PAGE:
Photo by Dominic Robinson
Gov. Greg Abbott has established a customized clemency application for minors who have been victims of human trafficking. They can now provide the state parole board with statements regarding being trafficked or suffering domestic abuse to apply for clemency.
This move comes after the governor controversially vetoed a bill last June that would have made such an application largely unnecessary. House Bill 1771, authored by Rep. Shawn Thierry (D-Houston), would have removed prostitution by minors from the penal code, recognizing them as victims instead of criminals. While they could still be arrested, they would be sent home or to the Texas Department of Family Protective Services. The bill passed both the Texas House and Senate after Abbott personally worked with Thierry on it and was a major step forward in not punishing child victims of sex trafficking.
Nonetheless, Abbott issued a shocking veto, claiming that the law would have unintended consequences.
“The bill takes away options that law enforcement and prosecutors can use to separate victims from their traffickers,” Abbott said at the time. “And it may provide a perverse incentive for traffickers to use underage prostitutes, knowing they cannot be arrested for engaging in prostitution.”
Abbott promised to work with Thierry on future legislation on the issue, but the veto caused a backlash against the governor.
“Sex trafficking victims, many of whom are minors, are forced to engage in criminal behavior,” said the Dallas Morning News in an editorial from January. “Often that criminal behavior gets them arrested, and often enough a pimp will send a lawyer or someone else down to the jail house to post bond and get that sex slave back on the streets where she can, once again, be exploited for money. The end result is that sex trafficking victims often have a string of convictions — including drug possession, theft and prostitution — committed while under a trafficker’s control.”
In January, Abbott pardoned Robbie Ann Hamilton, a sex trafficking survivor with convictions for drugs and check fraud. His reasoning sheds light on his mindset regarding the criminality of trafficking victims.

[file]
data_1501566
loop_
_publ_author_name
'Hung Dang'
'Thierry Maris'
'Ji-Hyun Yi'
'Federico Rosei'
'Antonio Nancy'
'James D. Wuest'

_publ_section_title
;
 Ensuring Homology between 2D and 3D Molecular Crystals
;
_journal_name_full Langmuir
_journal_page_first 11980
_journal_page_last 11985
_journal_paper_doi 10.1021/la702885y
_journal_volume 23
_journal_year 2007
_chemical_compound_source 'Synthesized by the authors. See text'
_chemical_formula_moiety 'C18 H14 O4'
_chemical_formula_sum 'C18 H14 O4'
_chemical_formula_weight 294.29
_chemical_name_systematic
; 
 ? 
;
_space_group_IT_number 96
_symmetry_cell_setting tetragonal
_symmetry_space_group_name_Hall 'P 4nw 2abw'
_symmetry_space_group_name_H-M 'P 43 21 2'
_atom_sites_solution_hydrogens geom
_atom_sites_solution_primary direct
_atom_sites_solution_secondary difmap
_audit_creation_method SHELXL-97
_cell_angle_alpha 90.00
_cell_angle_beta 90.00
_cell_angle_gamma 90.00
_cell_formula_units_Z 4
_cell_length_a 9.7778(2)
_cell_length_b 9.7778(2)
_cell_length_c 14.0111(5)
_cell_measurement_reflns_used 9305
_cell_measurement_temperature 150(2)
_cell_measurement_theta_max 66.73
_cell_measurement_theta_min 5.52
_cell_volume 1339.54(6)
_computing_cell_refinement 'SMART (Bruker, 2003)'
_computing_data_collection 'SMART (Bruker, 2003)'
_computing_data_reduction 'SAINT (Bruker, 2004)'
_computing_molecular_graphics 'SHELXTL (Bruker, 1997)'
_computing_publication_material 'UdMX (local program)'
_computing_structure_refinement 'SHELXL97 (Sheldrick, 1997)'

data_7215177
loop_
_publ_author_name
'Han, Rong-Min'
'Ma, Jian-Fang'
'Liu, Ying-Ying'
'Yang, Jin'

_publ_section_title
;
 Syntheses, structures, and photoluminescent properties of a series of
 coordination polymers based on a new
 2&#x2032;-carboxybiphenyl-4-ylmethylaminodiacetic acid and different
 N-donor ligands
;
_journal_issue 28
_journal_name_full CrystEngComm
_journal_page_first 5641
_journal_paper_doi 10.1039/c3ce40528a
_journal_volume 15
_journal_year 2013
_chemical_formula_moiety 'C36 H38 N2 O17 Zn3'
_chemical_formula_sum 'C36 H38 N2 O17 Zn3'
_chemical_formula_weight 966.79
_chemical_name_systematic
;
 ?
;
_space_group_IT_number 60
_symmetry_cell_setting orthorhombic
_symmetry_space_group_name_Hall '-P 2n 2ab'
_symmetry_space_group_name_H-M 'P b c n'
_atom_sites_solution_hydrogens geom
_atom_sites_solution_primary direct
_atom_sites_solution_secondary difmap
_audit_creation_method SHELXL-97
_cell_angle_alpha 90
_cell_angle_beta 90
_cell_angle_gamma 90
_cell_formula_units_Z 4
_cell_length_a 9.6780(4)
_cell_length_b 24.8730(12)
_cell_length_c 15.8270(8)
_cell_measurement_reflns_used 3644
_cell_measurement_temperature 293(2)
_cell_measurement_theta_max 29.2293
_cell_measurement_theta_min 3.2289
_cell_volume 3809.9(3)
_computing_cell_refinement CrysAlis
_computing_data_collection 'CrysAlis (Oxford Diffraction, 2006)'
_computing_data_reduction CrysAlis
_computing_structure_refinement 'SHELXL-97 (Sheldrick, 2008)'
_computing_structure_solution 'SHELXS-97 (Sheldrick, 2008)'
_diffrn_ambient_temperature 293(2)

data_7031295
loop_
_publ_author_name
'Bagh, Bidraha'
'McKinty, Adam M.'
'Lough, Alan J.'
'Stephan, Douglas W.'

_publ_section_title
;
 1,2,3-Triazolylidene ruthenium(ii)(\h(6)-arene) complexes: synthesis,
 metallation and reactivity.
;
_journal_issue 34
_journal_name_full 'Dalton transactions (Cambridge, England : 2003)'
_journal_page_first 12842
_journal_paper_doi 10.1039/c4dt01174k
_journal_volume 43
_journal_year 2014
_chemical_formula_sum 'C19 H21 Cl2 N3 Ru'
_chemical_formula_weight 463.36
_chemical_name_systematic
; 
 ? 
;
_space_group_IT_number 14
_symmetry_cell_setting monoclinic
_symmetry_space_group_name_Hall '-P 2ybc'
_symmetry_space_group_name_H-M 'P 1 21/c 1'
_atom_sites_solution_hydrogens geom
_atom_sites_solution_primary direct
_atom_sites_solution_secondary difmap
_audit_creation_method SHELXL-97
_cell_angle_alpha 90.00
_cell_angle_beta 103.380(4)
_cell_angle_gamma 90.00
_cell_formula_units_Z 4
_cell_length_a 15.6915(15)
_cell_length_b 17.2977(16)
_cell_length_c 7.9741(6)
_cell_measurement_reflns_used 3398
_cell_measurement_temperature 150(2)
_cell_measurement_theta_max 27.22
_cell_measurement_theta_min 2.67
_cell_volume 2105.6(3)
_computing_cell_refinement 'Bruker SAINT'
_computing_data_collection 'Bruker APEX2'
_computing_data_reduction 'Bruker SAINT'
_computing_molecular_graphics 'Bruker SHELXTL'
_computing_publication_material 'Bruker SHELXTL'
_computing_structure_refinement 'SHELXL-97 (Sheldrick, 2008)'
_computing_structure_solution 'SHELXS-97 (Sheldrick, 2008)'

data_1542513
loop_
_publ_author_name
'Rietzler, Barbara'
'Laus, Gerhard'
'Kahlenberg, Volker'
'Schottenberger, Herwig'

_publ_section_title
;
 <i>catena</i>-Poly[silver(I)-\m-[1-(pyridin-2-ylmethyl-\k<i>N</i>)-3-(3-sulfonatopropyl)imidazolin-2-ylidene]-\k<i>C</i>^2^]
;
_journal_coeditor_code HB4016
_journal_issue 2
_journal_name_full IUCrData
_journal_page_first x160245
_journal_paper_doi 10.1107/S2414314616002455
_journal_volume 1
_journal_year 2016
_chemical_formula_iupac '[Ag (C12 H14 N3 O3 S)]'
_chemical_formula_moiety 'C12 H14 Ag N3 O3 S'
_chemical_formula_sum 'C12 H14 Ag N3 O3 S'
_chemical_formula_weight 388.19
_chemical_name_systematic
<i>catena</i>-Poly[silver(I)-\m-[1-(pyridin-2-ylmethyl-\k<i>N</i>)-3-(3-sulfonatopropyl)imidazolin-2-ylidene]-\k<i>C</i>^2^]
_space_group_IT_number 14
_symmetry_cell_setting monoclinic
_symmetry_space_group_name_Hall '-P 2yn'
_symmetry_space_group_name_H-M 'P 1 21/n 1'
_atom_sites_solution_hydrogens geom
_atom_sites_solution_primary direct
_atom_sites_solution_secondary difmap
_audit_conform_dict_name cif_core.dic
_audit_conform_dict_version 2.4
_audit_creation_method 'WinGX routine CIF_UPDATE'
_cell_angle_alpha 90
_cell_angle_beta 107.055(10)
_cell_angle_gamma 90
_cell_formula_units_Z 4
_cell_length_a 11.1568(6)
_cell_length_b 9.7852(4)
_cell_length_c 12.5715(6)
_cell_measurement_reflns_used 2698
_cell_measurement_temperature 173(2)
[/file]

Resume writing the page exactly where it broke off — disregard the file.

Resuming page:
“She begged God to help her quit drugs and the sex industry,” his office said in a press release. “She was baptized in jail and spent rehab getting to know the Bible and Jesus. “She participated with groups such as Alcoholics Anonymous and New Friends New Life, a human- and sex-trafficking victim relief organization. She reoriented her life toward helping homeless addicts in street ministries and doing other rehabilitation efforts.”
This past Thursday, Abbott’s office announced the customized clemency application for survivors of human trafficking and domestic abuse.
Under this system, a survivor can provide a statement about their victimization to the Texas Board of Pardons and Paroles. Then the board can make a recommendation to the governor about pardoning the victim for crime committed while they were being trafficked or abused.
But unlike the bill, these decisions are on a case-by-case basis. This move does not decriminalize the participation of minors in offenses committed while they were being trafficked, which ensures that they enter the criminal justice system.
“Texas is committed to empowering the survivors of domestic abuse and human trafficking, and one of the surest signals of that goal is laying out a true path to redemption and restoration,” Abbott’s office said in another press release. “The gubernatorial pardon plays an important role in this redemption process, because it offers a second chance to survivors with criminal convictions resulting from their abuse or exploitation. I am grateful for our ongoing partnership with the Texas Board of Pardons and Paroles as we work together to develop a stronger justice system that promotes redemption, restoration, and transformation.”